The io9 people go on to say, “This strand in fantasy writing is exploding right now. The more we suck information out of light waves and glowing boxes, the more we are slain by invisible assassins called viruses, the more obvious it becomes that we are living in what feels like a fantasy. Just because your world has been transfigured by science doesn’t mean your imagination will stop seeing terrible sorcery in it.”
 I say, amen. There is just so much magic in our world, the “real” world, which we are so often too busy to stop and appreciate. Let me give you some examples from a real life. Mine.
The first one concerns a skating pond in the woods behind one of the world’s great hotels in Banff. This is one of those unreal hotels build in the shape and form of a castle, situated amongst tall firs, and I was there one cold, cold winter. You could rent a pair of skates and then go down a winding stair into the woods to a frozen pond, I got skates, went down the stair – and somehow, in the midst of a busy and bustling holiday season, I found myself alone on the pond, which was gloriously and completely empty of any other soul except me.
 There were Christmas fairy lights in the trees surrounding the pond, and they twinkled on the snow around me. The trees stood like silent white sentinels in the dark, and in the night sky above the stars were bright and sharp like shards. I put my skates on, and stepped on the pond and started skating, alone in the night, the swish of skate blades on ice, multicoloured shadows falling about my feet. And I felt like weeping with a holy joy because I felt as though I could pass right through this unreal scene and step – or skate – into a whole other world which trembled just there, just in the corner of my eye, just out of reach.
 This moment had  magic in it. True magic. Real magic. MY magic.
 And yet in the hotel just up the slope, beyond the trees, women in off-the-shoulder gowns sat sipping chocolate martinis at polished wooden counters in bars, or couples laughed at one another over dinner tables set with white linen and heavy silverware, or danced to music with a disco beat – a different world.

My encounter with dolphins

The second example is a long way from that night, a bright day in the Florida Keys. I’m kneeling on a low wooden platform next to a pool with two dolphins, a mother and son I had just spent a half hour swimming with. I was holding out kippers the trainers had given me. The son was still very much a “child” in every sense – exuberant and playful, pushy and completely and passionately free with his emotions. Instead of coming for his treat, this baby dolphin came swimming full-tilt at the jetty, leaped out of the water completely, and tucked himself under my arm. Our eyes met, and I swear he smiled. And then, with one flip of that powerful tail, he had reversed himself and had slid back into the water.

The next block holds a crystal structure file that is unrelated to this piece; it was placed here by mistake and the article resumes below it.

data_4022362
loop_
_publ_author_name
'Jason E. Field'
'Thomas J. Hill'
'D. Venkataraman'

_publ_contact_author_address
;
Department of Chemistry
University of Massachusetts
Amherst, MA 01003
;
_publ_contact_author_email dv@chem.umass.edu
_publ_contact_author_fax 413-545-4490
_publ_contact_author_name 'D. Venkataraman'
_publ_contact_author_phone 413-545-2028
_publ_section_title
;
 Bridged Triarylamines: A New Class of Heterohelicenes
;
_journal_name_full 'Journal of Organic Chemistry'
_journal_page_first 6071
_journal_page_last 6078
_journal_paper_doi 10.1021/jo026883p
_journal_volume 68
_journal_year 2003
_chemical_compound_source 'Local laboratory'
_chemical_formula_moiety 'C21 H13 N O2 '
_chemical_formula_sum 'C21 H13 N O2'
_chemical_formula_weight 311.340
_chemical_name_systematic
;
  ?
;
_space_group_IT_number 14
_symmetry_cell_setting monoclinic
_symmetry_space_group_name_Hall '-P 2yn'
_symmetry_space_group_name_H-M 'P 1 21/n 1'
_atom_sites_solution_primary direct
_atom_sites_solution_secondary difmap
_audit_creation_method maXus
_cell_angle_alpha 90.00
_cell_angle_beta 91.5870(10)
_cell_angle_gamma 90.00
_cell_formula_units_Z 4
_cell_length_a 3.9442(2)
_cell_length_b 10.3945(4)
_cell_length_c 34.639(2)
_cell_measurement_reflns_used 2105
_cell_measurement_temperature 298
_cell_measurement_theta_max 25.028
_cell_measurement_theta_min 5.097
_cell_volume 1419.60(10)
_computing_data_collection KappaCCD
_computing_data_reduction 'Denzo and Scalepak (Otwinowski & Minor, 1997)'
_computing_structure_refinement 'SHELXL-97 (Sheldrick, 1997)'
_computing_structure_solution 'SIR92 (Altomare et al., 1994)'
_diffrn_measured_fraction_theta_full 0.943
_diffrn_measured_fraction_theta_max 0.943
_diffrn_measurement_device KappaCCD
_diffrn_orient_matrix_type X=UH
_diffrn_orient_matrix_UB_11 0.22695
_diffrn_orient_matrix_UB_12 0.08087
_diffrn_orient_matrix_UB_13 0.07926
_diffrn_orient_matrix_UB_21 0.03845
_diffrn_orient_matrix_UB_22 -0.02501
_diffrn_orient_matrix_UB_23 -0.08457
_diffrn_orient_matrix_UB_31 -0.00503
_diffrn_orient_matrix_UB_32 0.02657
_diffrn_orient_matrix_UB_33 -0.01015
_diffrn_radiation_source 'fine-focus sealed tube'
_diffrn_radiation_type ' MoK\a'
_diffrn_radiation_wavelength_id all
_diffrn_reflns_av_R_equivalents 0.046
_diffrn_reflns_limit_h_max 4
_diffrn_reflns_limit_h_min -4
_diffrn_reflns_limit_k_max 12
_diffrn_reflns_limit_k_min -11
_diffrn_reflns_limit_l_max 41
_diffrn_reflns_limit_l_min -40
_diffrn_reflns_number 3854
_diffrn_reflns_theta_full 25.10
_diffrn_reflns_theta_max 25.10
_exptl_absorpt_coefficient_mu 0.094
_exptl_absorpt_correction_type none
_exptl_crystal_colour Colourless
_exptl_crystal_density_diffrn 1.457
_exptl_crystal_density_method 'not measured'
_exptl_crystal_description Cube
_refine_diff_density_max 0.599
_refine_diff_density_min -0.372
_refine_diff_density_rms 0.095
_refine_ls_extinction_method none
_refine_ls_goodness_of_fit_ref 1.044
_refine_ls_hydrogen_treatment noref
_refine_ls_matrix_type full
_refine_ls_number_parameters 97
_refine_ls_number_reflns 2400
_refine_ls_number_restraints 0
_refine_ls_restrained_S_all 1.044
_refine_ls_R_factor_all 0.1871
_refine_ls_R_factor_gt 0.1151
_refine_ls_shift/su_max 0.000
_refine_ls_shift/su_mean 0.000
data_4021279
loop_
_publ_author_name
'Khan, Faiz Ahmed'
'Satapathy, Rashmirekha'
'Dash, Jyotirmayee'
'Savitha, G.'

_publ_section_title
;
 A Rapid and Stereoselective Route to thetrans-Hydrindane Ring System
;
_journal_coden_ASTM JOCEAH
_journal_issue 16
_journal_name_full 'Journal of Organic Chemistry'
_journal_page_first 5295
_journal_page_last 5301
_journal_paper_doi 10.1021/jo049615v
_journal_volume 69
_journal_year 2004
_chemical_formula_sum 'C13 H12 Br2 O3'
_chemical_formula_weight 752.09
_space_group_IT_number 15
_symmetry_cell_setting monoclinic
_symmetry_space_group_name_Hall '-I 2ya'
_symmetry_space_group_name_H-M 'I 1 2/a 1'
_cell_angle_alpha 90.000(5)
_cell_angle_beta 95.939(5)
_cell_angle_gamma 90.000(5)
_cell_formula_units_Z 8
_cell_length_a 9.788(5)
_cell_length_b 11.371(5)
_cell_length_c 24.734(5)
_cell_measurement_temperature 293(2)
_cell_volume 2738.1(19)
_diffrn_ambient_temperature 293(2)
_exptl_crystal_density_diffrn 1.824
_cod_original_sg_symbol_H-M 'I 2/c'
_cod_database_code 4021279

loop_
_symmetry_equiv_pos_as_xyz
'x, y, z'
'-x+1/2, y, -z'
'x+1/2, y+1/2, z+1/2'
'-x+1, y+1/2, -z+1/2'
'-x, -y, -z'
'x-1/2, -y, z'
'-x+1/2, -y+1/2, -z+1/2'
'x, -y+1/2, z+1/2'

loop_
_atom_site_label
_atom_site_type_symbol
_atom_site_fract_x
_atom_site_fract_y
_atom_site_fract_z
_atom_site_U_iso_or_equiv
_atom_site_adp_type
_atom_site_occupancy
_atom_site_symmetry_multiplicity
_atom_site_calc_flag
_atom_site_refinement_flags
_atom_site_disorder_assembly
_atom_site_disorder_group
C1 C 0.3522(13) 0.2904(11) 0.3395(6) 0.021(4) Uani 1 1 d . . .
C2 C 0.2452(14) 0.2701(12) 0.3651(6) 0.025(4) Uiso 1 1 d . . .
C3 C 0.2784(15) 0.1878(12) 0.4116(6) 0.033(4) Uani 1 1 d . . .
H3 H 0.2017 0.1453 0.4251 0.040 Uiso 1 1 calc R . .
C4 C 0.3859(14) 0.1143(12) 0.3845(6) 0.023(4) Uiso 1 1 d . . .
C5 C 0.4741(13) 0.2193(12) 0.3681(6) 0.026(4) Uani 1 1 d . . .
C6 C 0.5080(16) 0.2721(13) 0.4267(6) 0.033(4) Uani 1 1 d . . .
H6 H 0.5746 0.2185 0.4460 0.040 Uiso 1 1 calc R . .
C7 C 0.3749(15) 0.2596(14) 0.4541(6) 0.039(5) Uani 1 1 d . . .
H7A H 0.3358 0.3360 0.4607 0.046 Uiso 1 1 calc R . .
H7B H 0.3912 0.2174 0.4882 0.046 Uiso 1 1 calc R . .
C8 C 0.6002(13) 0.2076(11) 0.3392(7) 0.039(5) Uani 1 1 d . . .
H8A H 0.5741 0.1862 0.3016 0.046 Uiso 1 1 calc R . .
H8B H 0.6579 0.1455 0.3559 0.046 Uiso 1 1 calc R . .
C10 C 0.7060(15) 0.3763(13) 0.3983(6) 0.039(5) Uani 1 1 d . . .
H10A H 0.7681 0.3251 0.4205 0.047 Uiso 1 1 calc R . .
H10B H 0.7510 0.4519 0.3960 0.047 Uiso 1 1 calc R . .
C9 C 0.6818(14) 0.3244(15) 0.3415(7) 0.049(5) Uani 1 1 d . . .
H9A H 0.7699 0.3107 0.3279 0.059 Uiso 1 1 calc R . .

A dolphin HUGGED me. A little piece of magic, right there. Right in my arms.
 The third one. A letter arrives at my house one day. From NASA. FROM *NASA*.
 They are producing a commemorative poster for the Mercury 13, the women who trained in the early astronaut program in NASA back when women basically had no chance of ever getting into space. They had stepped up anyway, because they refused to relinquish the dream of the stars or the idea that those stars belonged to them just as much as to men. NASA wants to know whether I would grant them permission to use an excerpt from one of my poems on that poster.
 I cried. I was so humbled, so proud, so full of feelings I cannot begin to describe to you.
 Like the Mercury 13 themselves, I would never myself float out there amongst the stars – but my words are there now, for keeps, on a poster which commemorates women reaching for that impossible dream. That is a piece of magic that I treasure, a very real piece of magic, something that I am reminded of every time I walk past the wall in my house on which a framed copy of that poster hangs.
I will find some little piece of magic to build into my next story, too, and the next, and the one after that. If that is what they want to call it, a back-door fantasy, I’ll take it. But I’ll keep on opening those back doors. There is too much joy and beauty and sadness and glory and pure  humanity behind them to leave them closed, and people need to be reminded – always, and constantly – that the magic is there for the taking, just by reaching out and touching it.
 Open the back door. Step into magic. It is waiting.